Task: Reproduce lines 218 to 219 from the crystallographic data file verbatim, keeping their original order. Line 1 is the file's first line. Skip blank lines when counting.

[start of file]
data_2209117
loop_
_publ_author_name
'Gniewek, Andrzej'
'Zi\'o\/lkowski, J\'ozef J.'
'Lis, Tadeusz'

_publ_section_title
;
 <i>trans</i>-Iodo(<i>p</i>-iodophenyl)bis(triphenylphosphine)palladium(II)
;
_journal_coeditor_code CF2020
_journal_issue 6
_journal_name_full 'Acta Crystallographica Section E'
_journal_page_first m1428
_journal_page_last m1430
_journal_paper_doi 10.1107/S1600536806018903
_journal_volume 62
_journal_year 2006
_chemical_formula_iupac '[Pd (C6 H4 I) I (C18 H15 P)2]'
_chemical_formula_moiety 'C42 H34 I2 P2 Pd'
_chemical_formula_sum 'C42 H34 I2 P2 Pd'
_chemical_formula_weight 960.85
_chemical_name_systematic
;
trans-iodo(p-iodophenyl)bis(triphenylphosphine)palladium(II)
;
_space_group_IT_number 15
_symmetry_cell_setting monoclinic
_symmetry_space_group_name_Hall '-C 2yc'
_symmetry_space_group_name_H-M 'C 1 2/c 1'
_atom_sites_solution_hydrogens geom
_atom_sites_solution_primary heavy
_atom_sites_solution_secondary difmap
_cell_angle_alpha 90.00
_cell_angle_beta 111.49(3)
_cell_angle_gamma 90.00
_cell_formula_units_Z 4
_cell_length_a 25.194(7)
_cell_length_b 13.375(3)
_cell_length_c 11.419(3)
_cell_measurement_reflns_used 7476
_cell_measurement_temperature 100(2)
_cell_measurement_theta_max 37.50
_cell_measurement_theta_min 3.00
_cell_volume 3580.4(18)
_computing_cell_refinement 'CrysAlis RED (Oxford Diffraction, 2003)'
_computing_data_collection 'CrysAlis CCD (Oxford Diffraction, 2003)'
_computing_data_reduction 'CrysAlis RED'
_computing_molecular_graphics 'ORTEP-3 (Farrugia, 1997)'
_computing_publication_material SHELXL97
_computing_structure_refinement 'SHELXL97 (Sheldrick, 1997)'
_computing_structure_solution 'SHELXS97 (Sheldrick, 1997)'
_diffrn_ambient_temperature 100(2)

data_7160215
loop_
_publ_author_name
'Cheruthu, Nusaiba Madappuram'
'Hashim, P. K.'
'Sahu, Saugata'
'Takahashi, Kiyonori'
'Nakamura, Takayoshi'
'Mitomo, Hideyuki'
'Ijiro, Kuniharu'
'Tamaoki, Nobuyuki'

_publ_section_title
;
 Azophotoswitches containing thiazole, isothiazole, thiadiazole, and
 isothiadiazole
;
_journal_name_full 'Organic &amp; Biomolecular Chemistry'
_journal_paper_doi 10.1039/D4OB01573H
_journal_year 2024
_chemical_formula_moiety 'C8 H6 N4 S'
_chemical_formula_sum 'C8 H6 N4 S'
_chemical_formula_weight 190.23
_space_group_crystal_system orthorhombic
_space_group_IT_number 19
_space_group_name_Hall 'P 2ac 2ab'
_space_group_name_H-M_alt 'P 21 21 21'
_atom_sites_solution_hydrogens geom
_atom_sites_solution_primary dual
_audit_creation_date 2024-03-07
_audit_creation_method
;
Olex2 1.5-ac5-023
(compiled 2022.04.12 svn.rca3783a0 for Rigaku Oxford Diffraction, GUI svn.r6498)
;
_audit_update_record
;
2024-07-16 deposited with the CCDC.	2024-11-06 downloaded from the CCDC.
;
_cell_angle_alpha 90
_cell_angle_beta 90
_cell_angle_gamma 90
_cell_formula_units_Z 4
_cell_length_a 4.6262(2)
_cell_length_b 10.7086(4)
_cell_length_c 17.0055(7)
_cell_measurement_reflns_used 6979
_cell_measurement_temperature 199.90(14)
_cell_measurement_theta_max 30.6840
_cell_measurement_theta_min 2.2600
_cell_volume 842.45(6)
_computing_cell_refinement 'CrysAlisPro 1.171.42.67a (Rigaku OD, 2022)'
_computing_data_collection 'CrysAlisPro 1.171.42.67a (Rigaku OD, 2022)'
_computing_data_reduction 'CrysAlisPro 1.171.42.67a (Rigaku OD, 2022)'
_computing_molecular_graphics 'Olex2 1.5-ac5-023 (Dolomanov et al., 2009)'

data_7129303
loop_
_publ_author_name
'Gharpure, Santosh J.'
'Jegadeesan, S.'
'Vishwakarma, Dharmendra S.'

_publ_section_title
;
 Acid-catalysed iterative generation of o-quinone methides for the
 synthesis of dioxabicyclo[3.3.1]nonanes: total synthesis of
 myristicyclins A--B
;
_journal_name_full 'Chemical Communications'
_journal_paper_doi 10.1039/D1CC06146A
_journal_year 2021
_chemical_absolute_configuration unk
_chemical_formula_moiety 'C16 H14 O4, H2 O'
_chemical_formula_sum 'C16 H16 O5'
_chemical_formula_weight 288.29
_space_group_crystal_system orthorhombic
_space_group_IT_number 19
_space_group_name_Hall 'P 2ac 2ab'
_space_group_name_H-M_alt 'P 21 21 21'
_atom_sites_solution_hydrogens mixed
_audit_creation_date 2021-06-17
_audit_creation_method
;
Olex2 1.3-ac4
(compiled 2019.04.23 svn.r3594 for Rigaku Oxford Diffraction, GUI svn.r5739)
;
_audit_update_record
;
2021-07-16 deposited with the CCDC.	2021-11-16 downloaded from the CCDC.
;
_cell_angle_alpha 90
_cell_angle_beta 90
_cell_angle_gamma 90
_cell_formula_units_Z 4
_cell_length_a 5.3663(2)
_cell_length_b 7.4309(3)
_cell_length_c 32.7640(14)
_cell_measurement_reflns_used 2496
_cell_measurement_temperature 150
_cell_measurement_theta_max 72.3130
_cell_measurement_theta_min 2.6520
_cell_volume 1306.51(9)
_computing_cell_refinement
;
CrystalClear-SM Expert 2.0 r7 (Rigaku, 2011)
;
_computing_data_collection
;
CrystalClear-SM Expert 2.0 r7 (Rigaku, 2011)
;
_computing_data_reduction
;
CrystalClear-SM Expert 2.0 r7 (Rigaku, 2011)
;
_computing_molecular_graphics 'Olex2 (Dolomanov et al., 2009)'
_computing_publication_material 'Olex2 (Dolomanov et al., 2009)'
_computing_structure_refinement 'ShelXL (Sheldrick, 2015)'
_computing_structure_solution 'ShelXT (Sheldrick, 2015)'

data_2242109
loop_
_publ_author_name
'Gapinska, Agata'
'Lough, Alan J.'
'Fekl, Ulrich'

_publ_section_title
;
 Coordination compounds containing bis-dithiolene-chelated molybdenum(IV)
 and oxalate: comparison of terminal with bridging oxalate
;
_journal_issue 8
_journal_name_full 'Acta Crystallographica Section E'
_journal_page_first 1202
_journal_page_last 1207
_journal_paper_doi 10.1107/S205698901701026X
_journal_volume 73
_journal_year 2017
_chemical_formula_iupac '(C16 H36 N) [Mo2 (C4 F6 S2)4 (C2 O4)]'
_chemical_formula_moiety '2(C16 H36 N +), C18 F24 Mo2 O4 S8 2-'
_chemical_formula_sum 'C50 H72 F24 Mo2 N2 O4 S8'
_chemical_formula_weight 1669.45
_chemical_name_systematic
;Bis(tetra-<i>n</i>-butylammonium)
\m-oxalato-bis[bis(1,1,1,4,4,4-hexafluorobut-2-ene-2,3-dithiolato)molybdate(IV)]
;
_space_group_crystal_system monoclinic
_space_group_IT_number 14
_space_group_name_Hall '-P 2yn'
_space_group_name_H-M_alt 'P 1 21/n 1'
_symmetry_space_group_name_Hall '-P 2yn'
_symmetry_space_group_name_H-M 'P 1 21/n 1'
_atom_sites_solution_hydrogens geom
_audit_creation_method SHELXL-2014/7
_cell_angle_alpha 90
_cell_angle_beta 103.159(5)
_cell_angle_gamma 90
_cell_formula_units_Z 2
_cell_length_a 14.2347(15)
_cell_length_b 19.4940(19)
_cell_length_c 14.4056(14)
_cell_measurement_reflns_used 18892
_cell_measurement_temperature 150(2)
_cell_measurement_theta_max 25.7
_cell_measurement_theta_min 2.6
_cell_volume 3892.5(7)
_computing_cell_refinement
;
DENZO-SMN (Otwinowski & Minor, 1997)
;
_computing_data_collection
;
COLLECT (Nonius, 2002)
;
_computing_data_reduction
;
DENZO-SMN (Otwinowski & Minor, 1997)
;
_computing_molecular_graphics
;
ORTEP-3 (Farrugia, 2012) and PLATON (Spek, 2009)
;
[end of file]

DENZO-SMN (Otwinowski & Minor, 1997)
;